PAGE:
It is an undeniable fact that a large number of maulvis have today become politicized, and are associated with some or the other political party in order to extract gain for themselves. Some of these people, as well as some other self-styled leaders of the Muslims, are crying out hoarse against the proposed Board, wrongly branding it as an anti-Islamic ‘conspiracy’ simply in order to make political mileage for themselves, to project themselves as saviours of Islam and the Muslims. But, who has allowed these mullahs to assume a monopoly over Islam? Allah suffices to protect Islam. It is He, not any mortal being, who will preserve Islam till the Day of Judgment.

Because of the nuisance value of these mullahs, the real ulema or religious scholars have chosen to remain in the background. As an Urdu poet so wonderfully expressed it:

Kisko yeh fikr hai ki qabile ka kya hua
Sab is pe lad rahe hain ki sardar kaun hai

(Who is bothered about what happens to the people?
People are fighting among themselves over who the leader is)

If the common Muslims were to become educated, naturally these maulvis, as well as the entrenched Muslim political elites, would no longer be in a position to take advantage of their poverty to feather their own nests. That is why many of them are furiously opposed to the inclusion of modern subjects in the madrasa curriculum, which is one of the things that the proposed Board seeks to do. Their opposition to the Board is also a reflection of the feudal mentality of our political and religious elites, which, lamentably, is still very deeply-rooted.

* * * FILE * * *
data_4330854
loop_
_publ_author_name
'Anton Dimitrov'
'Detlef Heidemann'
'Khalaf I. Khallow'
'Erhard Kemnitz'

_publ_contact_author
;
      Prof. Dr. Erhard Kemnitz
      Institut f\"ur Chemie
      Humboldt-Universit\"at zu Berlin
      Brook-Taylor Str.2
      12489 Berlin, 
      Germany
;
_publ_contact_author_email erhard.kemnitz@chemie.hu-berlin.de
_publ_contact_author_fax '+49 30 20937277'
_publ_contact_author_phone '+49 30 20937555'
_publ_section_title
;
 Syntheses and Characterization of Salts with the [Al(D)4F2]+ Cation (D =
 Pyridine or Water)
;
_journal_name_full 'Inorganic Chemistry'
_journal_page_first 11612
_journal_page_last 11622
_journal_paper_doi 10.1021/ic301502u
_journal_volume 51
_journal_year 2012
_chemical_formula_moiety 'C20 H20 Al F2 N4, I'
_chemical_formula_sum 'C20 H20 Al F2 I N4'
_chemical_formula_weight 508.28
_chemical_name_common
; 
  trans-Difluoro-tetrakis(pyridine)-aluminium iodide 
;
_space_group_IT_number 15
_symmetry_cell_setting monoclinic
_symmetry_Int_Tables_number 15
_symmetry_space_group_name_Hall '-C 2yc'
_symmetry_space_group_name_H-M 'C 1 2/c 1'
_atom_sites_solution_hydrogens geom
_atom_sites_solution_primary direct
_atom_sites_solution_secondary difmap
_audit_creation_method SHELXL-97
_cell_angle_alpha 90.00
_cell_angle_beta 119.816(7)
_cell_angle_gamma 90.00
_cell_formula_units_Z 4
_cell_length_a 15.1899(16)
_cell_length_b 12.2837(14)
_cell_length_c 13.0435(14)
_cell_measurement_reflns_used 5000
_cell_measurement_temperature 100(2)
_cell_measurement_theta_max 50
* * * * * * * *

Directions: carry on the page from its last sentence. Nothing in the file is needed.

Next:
That said, let me also state that the proposed Board has been welcomed by a large number of Muslims, including many ulema, especially younger-generation madrasa graduates and students. I have received numerous letters from across India from such people supporting the set up of the Board, and they belong to various maslaks or sects. There is a silent revolution underway among the Muslim youth of this country. They want quality education for the community, and the opposition of some maulvis to this will not make any difference. If they continue their opposition it will, needless to say, be counter-productive for them. People will simply stop listening to or following them.

Our madarsahs should no longer continue to be like a fixed stone in the midst of the flowing river of life. Change is the only constant in temporal life. Islam developed its magnificent civilization because this civilization went on changing from age to age absorbing new discoveries and creations in every aspect of human endeavour. It never shied away in throwing away old, outmoded conventions and doctrines. We have to adjust the educational needs of the Muslim community to suit the compulsions of the global village.

In this regard let me also state that it is perhaps understandable that some very large madrasas, such as Deoband and Nadwa, may not want to join the proposed Board or to seek the Board’s assistance in teaching modern subjects to their students. They have enough resources to manage on their own, some of them being richly funded from Arab sources. Further, they might wish to continue functioning as specialized institutes for higher Islamic learning. The bigger madrasas—the real Jamias that are like universities—can be left out of the purview of the Board, which can focus on the smaller madrasas, particularly those that face chronic shortages of funds.

Q: One of the aims of the proposed Board is to facilitate the teaching of modern subjects in the madrasahs. Why do the opponents of the Board have problems with this?